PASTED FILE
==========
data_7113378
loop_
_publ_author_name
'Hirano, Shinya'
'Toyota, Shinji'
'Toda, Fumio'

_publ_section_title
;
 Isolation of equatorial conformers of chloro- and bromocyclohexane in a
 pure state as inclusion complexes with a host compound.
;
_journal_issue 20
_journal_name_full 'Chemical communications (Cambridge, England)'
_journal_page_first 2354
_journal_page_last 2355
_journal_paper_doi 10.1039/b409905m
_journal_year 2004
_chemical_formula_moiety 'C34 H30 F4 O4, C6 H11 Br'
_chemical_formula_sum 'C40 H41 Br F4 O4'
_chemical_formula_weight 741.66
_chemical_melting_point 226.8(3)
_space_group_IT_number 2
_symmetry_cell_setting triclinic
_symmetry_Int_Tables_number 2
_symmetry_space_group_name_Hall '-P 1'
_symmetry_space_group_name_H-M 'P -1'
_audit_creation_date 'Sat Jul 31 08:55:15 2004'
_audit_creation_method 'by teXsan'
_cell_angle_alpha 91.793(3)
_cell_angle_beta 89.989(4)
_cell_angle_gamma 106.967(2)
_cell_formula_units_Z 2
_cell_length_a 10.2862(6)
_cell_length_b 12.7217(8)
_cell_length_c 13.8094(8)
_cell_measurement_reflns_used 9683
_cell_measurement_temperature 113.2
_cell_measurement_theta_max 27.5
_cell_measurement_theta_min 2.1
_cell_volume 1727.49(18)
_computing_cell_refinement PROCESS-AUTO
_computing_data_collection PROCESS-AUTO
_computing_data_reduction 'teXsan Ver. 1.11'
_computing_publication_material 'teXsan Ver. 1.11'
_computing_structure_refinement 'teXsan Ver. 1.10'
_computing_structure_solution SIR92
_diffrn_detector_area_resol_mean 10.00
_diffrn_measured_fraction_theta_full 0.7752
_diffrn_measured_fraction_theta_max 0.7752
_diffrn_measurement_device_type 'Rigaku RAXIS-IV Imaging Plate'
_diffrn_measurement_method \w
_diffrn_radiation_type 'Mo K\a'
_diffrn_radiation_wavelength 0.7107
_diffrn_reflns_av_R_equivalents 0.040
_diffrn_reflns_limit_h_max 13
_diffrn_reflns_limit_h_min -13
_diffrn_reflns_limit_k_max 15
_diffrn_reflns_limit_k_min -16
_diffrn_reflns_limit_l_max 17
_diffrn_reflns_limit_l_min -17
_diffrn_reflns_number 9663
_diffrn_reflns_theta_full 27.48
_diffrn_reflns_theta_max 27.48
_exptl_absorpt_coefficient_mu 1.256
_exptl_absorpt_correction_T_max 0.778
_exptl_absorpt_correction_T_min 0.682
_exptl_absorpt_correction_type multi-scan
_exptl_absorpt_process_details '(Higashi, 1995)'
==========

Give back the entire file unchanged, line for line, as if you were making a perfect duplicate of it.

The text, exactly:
data_7113378
loop_
_publ_author_name
'Hirano, Shinya'
'Toyota, Shinji'
'Toda, Fumio'

_publ_section_title
;
 Isolation of equatorial conformers of chloro- and bromocyclohexane in a
 pure state as inclusion complexes with a host compound.
;
_journal_issue 20
_journal_name_full 'Chemical communications (Cambridge, England)'
_journal_page_first 2354
_journal_page_last 2355
_journal_paper_doi 10.1039/b409905m
_journal_year 2004
_chemical_formula_moiety 'C34 H30 F4 O4, C6 H11 Br'
_chemical_formula_sum 'C40 H41 Br F4 O4'
_chemical_formula_weight 741.66
_chemical_melting_point 226.8(3)
_space_group_IT_number 2
_symmetry_cell_setting triclinic
_symmetry_Int_Tables_number 2
_symmetry_space_group_name_Hall '-P 1'
_symmetry_space_group_name_H-M 'P -1'
_audit_creation_date 'Sat Jul 31 08:55:15 2004'
_audit_creation_method 'by teXsan'
_cell_angle_alpha 91.793(3)
_cell_angle_beta 89.989(4)
_cell_angle_gamma 106.967(2)
_cell_formula_units_Z 2
_cell_length_a 10.2862(6)
_cell_length_b 12.7217(8)
_cell_length_c 13.8094(8)
_cell_measurement_reflns_used 9683
_cell_measurement_temperature 113.2
_cell_measurement_theta_max 27.5
_cell_measurement_theta_min 2.1
_cell_volume 1727.49(18)
_computing_cell_refinement PROCESS-AUTO
_computing_data_collection PROCESS-AUTO
_computing_data_reduction 'teXsan Ver. 1.11'
_computing_publication_material 'teXsan Ver. 1.11'
_computing_structure_refinement 'teXsan Ver. 1.10'
_computing_structure_solution SIR92
_diffrn_detector_area_resol_mean 10.00
_diffrn_measured_fraction_theta_full 0.7752
_diffrn_measured_fraction_theta_max 0.7752
_diffrn_measurement_device_type 'Rigaku RAXIS-IV Imaging Plate'
_diffrn_measurement_method \w
_diffrn_radiation_type 'Mo K\a'
_diffrn_radiation_wavelength 0.7107
_diffrn_reflns_av_R_equivalents 0.040
_diffrn_reflns_limit_h_max 13
_diffrn_reflns_limit_h_min -13
_diffrn_reflns_limit_k_max 15
_diffrn_reflns_limit_k_min -16
_diffrn_reflns_limit_l_max 17
_diffrn_reflns_limit_l_min -17
_diffrn_reflns_number 9663
_diffrn_reflns_theta_full 27.48
_diffrn_reflns_theta_max 27.48
_exptl_absorpt_coefficient_mu 1.256
_exptl_absorpt_correction_T_max 0.778
_exptl_absorpt_correction_T_min 0.682
_exptl_absorpt_correction_type multi-scan
_exptl_absorpt_process_details '(Higashi, 1995)'